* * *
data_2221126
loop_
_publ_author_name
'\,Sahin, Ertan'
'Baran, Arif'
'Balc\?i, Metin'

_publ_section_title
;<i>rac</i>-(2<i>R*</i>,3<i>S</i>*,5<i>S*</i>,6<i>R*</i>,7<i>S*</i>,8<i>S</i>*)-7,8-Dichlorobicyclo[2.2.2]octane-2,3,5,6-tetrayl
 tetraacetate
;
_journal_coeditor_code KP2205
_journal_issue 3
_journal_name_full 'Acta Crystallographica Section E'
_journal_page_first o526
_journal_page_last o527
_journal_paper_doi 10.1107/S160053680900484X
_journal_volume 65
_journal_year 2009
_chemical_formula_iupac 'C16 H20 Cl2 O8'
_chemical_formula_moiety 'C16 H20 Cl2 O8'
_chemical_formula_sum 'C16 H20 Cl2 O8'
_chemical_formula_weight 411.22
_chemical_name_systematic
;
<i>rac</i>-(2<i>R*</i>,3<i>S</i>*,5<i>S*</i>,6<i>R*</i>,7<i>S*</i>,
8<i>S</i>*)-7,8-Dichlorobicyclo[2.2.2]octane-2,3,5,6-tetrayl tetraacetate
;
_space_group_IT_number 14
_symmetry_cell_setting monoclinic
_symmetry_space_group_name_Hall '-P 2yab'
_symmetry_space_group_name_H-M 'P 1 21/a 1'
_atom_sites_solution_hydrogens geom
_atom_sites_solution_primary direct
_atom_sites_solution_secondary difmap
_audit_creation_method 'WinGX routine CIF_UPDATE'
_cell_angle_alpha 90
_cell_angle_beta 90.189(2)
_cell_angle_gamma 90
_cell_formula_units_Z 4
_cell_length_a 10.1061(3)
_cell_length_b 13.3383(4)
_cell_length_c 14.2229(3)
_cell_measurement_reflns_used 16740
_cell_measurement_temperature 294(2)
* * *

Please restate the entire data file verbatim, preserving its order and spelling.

data_2221126
loop_
_publ_author_name
'\,Sahin, Ertan'
'Baran, Arif'
'Balc\?i, Metin'

_publ_section_title
;<i>rac</i>-(2<i>R*</i>,3<i>S</i>*,5<i>S*</i>,6<i>R*</i>,7<i>S*</i>,8<i>S</i>*)-7,8-Dichlorobicyclo[2.2.2]octane-2,3,5,6-tetrayl
 tetraacetate
;
_journal_coeditor_code KP2205
_journal_issue 3
_journal_name_full 'Acta Crystallographica Section E'
_journal_page_first o526
_journal_page_last o527
_journal_paper_doi 10.1107/S160053680900484X
_journal_volume 65
_journal_year 2009
_chemical_formula_iupac 'C16 H20 Cl2 O8'
_chemical_formula_moiety 'C16 H20 Cl2 O8'
_chemical_formula_sum 'C16 H20 Cl2 O8'
_chemical_formula_weight 411.22
_chemical_name_systematic
;
<i>rac</i>-(2<i>R*</i>,3<i>S</i>*,5<i>S*</i>,6<i>R*</i>,7<i>S*</i>,
8<i>S</i>*)-7,8-Dichlorobicyclo[2.2.2]octane-2,3,5,6-tetrayl tetraacetate
;
_space_group_IT_number 14
_symmetry_cell_setting monoclinic
_symmetry_space_group_name_Hall '-P 2yab'
_symmetry_space_group_name_H-M 'P 1 21/a 1'
_atom_sites_solution_hydrogens geom
_atom_sites_solution_primary direct
_atom_sites_solution_secondary difmap
_audit_creation_method 'WinGX routine CIF_UPDATE'
_cell_angle_alpha 90
_cell_angle_beta 90.189(2)
_cell_angle_gamma 90
_cell_formula_units_Z 4
_cell_length_a 10.1061(3)
_cell_length_b 13.3383(4)
_cell_length_c 14.2229(3)
_cell_measurement_reflns_used 16740
_cell_measurement_temperature 294(2)